Liver power - bringing back an old favourite
As much as I love liver, I do like to eat it cooked. But one of the big problems for people who don't like liver is that they had it served to them overcooked. This makes it dry, and the sensation is similar to eating a lump of dough. The secret to cooking liver is to flash fry thin slices of it. It can take practise, but liver is cheap, so keep trying. The following is a traditional Kiwi recipe for lambs' fry and bacon, which is lambs' liver, although calves' liver also works well.
(You can click on ingredients to see more related recipes)
|350 g||Lamb liver|
|150 g||Bacon, cut into small pieces|
|1||Onion, thinly sliced|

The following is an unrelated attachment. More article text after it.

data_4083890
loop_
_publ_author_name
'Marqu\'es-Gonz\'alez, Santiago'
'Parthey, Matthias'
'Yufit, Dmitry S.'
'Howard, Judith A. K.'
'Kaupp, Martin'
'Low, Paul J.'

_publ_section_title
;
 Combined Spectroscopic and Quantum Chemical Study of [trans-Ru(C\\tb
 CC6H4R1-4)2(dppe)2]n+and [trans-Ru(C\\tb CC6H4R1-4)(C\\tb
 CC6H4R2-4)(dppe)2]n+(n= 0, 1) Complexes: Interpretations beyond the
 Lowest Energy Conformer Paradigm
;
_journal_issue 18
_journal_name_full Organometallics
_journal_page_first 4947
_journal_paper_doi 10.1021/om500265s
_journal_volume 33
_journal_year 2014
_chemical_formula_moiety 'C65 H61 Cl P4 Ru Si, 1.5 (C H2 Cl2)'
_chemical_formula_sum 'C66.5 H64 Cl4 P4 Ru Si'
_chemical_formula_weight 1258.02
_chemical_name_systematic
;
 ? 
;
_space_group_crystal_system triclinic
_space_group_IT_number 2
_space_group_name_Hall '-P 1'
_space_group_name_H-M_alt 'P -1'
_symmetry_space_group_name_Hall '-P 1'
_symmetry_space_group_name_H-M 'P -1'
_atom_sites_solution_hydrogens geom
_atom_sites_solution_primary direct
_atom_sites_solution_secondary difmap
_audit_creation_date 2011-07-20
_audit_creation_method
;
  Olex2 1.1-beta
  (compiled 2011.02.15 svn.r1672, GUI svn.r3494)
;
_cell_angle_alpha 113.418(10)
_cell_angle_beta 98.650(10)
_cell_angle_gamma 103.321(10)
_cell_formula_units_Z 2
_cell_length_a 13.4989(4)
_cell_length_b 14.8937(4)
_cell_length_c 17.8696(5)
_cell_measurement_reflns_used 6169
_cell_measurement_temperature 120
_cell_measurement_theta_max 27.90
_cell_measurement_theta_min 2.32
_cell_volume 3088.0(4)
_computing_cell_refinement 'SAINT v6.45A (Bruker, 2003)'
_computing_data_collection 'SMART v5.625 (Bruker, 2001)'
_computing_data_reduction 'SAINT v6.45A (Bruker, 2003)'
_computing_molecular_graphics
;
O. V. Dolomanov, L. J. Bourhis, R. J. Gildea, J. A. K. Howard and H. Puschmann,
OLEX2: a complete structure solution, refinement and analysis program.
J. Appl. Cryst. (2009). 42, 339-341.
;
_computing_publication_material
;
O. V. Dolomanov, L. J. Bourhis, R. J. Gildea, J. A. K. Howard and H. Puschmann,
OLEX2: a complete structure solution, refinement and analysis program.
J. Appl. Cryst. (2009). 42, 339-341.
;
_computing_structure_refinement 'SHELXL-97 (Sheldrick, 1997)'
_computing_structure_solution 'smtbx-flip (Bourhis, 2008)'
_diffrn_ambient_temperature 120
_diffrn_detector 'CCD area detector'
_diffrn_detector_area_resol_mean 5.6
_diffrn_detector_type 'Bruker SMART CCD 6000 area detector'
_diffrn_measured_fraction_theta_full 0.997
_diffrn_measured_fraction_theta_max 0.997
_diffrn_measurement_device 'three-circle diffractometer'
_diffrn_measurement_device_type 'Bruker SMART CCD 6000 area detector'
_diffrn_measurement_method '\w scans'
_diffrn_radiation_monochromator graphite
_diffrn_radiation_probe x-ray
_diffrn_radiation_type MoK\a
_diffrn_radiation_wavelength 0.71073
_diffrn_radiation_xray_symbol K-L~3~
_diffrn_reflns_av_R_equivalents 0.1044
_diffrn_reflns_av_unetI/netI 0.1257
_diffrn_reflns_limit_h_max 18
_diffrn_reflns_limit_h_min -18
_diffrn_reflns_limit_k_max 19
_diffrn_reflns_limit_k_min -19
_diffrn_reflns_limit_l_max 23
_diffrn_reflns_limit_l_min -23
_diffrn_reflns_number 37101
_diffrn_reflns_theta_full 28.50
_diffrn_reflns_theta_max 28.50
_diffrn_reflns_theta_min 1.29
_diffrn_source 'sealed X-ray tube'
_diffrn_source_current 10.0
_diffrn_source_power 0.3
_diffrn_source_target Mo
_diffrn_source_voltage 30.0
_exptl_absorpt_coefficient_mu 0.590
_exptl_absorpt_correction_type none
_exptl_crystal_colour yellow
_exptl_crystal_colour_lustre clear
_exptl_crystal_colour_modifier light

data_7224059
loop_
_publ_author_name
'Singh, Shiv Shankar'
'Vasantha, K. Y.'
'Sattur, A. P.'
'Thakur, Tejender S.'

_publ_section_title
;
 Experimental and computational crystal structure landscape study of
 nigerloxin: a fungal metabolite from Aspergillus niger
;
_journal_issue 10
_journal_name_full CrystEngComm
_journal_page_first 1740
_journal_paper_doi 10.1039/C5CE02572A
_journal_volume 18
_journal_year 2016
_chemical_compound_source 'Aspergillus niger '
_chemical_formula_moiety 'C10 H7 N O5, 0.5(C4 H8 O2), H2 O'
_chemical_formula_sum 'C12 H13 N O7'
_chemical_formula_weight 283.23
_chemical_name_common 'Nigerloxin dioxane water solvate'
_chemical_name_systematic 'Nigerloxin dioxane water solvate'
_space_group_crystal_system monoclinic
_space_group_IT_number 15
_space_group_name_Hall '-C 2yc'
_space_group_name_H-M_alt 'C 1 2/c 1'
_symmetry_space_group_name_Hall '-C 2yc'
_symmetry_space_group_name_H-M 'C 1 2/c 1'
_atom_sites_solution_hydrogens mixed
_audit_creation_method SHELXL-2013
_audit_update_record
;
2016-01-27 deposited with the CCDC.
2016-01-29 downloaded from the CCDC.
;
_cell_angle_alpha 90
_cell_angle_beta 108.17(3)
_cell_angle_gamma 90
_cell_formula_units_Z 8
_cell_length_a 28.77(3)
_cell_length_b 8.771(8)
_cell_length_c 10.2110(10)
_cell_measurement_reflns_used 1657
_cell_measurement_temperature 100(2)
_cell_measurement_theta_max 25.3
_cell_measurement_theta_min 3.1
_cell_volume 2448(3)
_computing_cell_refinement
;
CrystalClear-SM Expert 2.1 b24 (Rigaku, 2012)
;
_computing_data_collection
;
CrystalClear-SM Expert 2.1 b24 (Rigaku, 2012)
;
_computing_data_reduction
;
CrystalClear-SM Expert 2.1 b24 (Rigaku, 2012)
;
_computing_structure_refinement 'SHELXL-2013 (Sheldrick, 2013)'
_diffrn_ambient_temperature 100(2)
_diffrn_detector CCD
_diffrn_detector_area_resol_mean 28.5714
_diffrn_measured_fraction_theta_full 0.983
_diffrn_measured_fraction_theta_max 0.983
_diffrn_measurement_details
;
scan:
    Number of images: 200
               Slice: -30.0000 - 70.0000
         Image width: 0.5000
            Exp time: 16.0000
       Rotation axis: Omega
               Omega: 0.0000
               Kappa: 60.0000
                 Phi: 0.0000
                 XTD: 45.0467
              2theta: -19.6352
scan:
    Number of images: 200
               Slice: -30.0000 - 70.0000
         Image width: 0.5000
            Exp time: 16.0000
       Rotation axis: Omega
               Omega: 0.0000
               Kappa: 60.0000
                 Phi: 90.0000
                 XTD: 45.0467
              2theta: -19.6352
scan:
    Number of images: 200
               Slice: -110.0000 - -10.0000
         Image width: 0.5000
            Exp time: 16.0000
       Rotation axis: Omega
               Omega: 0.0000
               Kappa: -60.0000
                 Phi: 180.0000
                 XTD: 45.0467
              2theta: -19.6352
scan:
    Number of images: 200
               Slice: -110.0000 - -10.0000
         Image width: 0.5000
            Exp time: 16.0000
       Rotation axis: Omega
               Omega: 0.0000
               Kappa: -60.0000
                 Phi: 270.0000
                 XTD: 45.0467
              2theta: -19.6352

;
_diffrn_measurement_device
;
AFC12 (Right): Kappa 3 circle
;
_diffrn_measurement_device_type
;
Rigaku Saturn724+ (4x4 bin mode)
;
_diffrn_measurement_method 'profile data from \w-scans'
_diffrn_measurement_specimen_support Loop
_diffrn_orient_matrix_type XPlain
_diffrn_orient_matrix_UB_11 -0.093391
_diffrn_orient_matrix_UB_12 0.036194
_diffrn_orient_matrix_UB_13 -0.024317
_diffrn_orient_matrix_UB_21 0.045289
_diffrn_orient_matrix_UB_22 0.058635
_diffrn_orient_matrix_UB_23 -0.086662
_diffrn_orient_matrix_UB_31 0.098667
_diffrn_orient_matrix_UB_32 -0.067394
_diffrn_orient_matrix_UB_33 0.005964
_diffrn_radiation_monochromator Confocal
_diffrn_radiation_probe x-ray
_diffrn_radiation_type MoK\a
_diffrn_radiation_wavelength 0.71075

|1 to taste||Worcestershire sauce|
|1 to taste||Salt & freshly ground pepper|
- Thinly slice the liver into 3mm thick pieces. In a plastic bag, put about 2 tablespoons of salt and pepper and shake the slices in it to coat.
- Heat a frying pan and fry the bacon until crisp, then remove. Add the butter and gently fry the onions until clear, then remove. Turn up the heat and cook the liver quickly for about a minute on each side - it should still be red in the middle.
- Throw the bacon and onion back in the pan and sprinkle the Worcestershire sauce over it. Give it a shake to cover and heat through, then remove from the heat. Serve on toast.
- You can also do this with balsamic vinegar instead of the Worcester sauce, and if you have any strong fruit jellies like currant or quince paste, throw a teaspoonful of this in as well.
Tips: Some people worry that because the liver we eat is the cleansing organ in a calf or lamb, their livers will be full of antibiotics and chemicals which are fed to the animals. In New Zealand we have a pretty clean record for additives in animals raised for eating, so I don't worry about it. But if you want, you can source organic liver.